I'm smiling because I'm proud. Damned proud. It's only 5th place; not a win, but I felt like I won.
Yesterday I raced the 4th race of the MABRA Cyclocross Series up in Gardners, PA. (about 20 miles north of Gettysburg).
I wasn't feeling good about my training at all this week but I did feel good on the line and my plan was to take it easy and just sit in near the front of the pack - if possible.
At the whistle we were off like a pack of cheetahs. The first stretch of course was false flat gravel road with two wheel ruts of fairly hard packed gravel. We rumbled up the road, stones pinging off of frames wheels kicking loose from bursts of acceleration. Dust clouded my vision and coated my tongue as we huffed and puffed our way to the first real climb. I stayed back in about 20th position.
The first climb was easy. We all rolled right up it with ease, dipped around the hairpin at the top and juiced it onto the sketchy gravel decent. This was a little hairy. I couldn't see my line at all. I knew, from pre-riding, that there were some serious ruts at the top of this decent but with the pack being so tight and the dust so thick, I just put my weight back and got in the drops.
The first set of barriers were right in the middle of a climb. No sweat: I was off, over, and back on the pedals in one smooth motion. Next up was a long grassy decent into the sand pits. Luckily the sand pits were solid and my tires were hooking up nicely. At this point I had passed a few more riders and was hanging around 11th or so.
Next, they threw us into the "circle of death". Promotors love to do this to us. They think it's funny. It's not funny... it is fun though. I did great through this section, sticking my face out over the front wheel to get some traction through those tight turns.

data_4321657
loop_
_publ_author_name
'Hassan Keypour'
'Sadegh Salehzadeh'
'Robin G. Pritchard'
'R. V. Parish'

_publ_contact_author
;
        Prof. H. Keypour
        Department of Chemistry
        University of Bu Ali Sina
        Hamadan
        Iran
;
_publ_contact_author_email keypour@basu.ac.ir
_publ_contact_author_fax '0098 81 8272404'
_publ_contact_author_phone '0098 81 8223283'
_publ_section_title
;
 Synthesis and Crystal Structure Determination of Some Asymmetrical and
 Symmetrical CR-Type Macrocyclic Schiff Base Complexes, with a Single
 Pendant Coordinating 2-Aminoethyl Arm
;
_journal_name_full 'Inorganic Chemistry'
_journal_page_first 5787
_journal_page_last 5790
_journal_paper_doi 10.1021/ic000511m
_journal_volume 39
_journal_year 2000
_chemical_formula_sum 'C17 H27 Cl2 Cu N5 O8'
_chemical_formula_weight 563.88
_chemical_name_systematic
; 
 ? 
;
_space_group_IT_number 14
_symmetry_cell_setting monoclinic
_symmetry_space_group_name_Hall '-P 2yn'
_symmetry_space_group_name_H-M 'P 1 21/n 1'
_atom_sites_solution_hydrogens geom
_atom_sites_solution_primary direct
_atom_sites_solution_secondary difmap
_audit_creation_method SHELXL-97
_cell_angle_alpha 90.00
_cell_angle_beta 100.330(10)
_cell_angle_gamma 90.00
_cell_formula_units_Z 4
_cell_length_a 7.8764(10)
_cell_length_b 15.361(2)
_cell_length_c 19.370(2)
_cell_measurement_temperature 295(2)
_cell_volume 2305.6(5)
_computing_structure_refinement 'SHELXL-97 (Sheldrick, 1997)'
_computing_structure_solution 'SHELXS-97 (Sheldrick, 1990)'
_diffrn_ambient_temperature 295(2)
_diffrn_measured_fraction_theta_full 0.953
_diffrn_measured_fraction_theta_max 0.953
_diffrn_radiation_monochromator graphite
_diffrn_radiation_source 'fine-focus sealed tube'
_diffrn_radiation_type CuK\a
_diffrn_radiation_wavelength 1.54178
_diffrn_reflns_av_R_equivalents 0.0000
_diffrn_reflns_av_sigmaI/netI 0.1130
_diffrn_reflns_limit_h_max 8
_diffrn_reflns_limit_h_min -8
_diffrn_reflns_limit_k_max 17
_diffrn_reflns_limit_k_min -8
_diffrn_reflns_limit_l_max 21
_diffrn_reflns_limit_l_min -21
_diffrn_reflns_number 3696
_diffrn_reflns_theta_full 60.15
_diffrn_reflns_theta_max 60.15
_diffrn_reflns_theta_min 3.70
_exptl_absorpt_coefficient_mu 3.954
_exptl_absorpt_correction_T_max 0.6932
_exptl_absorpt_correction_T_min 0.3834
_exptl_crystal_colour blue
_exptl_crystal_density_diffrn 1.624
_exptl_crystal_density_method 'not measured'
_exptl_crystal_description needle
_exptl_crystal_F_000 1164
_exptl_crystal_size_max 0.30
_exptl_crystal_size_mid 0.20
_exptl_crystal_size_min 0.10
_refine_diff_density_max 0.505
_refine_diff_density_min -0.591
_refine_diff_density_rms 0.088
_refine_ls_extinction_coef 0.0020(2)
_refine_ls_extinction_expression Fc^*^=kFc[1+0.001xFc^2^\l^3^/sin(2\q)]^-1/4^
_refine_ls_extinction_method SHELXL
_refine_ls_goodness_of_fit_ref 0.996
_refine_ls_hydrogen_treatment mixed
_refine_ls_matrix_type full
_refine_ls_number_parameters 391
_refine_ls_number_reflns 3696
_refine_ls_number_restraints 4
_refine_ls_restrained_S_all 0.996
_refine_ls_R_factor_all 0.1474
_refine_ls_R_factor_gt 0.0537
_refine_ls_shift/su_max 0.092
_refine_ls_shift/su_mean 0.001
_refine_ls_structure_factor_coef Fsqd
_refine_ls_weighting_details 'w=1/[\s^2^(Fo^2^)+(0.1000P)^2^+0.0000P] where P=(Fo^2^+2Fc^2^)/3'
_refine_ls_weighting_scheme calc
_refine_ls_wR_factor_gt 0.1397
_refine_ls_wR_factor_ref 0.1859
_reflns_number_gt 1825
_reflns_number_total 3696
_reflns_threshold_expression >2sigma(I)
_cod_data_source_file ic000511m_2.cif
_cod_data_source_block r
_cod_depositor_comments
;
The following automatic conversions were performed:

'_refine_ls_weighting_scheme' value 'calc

After the dizzying circle of death we were bottle-necked into a trail through the woods. A trail of super sketchy loose gravel. They conveniently put some logs along the trail which I nearly wrecked on every single lap. Unfortunately for Marc, he bit it on these logs in the first lap. As I rode past I saw him on his back, with his legs straight up in the air. Seeing his pink helmet so stationary during the race was not a happy sight. Nothing you can do but keep racing... so I did.
Through the trail we railed and over a nice tiny section of singletrack before being dumped back out on the gravel road on which we started. Lap 2 here we go.
At this point I was in 7th or 8th I think. I switched the wheel of a ADG rider and put in a hard effort to bridge up to the lead group of 4 riders. Once I hopped on that train, I stayed there for the rest of the race and the 5 of us put a big gap on the chase group. It was awesome and I kept telling myself "stay with em'... DON'T fall off... DON'T fall off."
I hung on for dear life... Todd Hessle was pulling the train, John Brewer was the coal tender, then there was some guy in a red kit, then Zack Adams and I was the caboose. We were seriously hauling ass. I was amazed to be keeping up with Hessle and Brewer and my legs were feeling great.
On the next to last lap, either John or Todd, put the pedal down hard. We were already hauling along on that gravel road but the train lurched forward even faster and I popped as soon as I noticed it. I wanted to stay tucked in and let them pull me for as long as possible. I didn't have the strength to attack but I wasn't going to let them leave me either.
Through the grass sections I was constantly loosing them and reeling them back in. The announcer was killing me: "O'Hara just can't hang on to them... oh wait, he's bringing them back.... he's back on! .... oh he's off again! Wait he's back!".... grrrr....
On the final lap, they opened it up once more on the gravel road and this time I couldn't hang on. I let them go and settled into my own comfy fast rhythm. I wasn't worried about getting gobbled up by the chase group because I knew I had a large gap on them. So I focused on Zack and tried to reel him in with my own steady pace. I got close but when I saw him descending to the finish while I was nearing the top of the climb, I knew I'd finish 5th, and man I was stoked for that!
No, I didn't win. But I'll tell you: This race was just what I needed to get my spirits back up. I've had two races that I botched up pretty good. A 16th and a 17th place finish don't make me feel so great, so to have a 5th again... well, it's just great. I love cyclocross and I love racing.